Written by Graham Emberton
Published: December 8, 2013 at 6:54 AM [UTC]
1. StretchPlaying for hours on end can be slightly uncomfortable at any time, but the risk of injury is increased when performing in the cramped confines of a pit. Take the opportunity during periods of rest to shake out your hands and do some stretches (subtly!). I highly recommend reading Janet Horvath's "Playing (Less) Hurt" which is a thorough guide to injury prevention and has plenty of suggestions for stretches.
2. HydratePerhaps it goes without saying, but drinking water is so very vital. Keeping a water bottle at hand will not only quench your thirst, your muscles and tendons will appreciate the lubrication water provides.
3. AdjustDepending on the size of the pit it can be tricky to find a perfectly comfortable playing position, but try your best: talk to your stand partner, adjust the height of the stand, shift your chair… while playing Nutcracker this weekend I swapped my glasses for contact lenses so that I could watch the conductor peripherally rather than craning my neck all the time.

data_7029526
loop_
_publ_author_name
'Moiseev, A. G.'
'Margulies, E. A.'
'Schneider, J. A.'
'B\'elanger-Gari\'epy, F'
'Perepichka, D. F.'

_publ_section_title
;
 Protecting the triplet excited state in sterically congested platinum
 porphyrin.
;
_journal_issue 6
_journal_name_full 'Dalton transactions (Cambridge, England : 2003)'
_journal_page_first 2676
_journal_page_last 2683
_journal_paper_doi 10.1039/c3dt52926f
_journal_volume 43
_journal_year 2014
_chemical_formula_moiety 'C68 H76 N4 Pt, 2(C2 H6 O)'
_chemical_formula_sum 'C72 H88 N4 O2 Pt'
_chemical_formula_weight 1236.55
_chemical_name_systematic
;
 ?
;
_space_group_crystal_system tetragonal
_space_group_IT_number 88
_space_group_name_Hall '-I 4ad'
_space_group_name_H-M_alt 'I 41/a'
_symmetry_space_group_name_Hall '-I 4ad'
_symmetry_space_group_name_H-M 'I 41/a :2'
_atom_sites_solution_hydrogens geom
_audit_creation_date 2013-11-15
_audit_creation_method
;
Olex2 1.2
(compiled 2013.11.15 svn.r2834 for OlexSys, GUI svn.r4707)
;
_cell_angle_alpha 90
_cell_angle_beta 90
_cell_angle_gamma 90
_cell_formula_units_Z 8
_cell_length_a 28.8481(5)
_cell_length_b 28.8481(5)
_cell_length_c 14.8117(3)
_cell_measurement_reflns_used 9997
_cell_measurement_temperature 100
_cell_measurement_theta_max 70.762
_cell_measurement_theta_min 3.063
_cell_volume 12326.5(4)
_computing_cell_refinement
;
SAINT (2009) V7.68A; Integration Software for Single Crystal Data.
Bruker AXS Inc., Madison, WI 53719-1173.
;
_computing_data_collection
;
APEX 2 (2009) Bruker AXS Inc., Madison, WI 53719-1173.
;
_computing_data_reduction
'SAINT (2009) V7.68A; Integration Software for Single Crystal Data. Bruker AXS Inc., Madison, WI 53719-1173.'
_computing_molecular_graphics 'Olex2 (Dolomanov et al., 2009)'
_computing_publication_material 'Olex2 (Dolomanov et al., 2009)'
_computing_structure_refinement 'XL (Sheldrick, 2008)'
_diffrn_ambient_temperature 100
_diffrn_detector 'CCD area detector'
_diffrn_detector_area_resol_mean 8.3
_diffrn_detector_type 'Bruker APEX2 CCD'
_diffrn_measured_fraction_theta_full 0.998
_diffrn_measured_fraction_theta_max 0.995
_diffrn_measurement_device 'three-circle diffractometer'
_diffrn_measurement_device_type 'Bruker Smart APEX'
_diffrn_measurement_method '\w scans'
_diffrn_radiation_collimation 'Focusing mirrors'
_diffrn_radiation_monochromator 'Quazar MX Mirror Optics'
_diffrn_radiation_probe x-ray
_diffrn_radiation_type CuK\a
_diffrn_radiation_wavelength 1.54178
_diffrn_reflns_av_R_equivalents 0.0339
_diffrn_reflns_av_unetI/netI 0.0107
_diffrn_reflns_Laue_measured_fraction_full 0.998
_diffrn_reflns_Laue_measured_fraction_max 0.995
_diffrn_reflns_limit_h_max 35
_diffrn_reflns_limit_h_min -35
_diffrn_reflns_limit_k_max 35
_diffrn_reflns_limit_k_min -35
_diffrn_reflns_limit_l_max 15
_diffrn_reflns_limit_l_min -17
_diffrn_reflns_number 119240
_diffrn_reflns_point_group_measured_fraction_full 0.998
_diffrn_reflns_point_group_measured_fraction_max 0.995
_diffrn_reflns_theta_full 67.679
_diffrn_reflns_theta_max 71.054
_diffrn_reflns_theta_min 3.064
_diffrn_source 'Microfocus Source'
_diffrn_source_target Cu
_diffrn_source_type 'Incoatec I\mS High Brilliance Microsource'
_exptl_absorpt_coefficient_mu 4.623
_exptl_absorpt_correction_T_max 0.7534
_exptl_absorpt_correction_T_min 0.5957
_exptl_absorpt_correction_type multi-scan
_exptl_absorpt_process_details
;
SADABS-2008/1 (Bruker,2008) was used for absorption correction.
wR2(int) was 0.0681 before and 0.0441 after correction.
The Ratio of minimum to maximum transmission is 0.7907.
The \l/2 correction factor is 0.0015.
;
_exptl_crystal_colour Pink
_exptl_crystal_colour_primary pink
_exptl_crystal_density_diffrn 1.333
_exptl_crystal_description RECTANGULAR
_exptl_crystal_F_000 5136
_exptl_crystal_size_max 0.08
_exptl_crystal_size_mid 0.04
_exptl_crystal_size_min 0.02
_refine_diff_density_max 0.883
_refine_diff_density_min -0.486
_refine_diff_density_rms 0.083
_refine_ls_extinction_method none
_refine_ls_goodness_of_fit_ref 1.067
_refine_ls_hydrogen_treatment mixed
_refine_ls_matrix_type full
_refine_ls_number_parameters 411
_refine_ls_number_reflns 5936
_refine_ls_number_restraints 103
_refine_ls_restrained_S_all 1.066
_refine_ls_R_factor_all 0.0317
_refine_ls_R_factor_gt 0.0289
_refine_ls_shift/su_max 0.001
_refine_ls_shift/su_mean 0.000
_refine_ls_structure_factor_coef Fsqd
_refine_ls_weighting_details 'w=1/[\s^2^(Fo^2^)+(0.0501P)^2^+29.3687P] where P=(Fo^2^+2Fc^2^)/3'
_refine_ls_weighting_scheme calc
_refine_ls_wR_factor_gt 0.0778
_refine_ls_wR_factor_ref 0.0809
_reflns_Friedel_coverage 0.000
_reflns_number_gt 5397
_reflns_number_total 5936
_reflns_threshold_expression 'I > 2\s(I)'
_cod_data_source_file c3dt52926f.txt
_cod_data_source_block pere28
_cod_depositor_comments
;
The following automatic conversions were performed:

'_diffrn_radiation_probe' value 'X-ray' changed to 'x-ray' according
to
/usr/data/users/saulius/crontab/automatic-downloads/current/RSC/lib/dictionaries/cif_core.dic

4. BreatheWhen the going gets a tad frantic (Battle Scene, Presto of Snow), it's important to remain calm and present in the moment. Some of the runs become nigh impossible if you're rushing! One of the more effective remedies for a quickening pulse at the sight of formidable sixteenths is a simple, deep breath (or two).
5. Sneak a peek***highly unprofessional***
6. EnjoyTchaikovsky wrote some seriously good ballet music, so relish the opportunity to perform! I don’t think I will ever tire of this score. Certainly not until I can play that nasty overture impeccably :)
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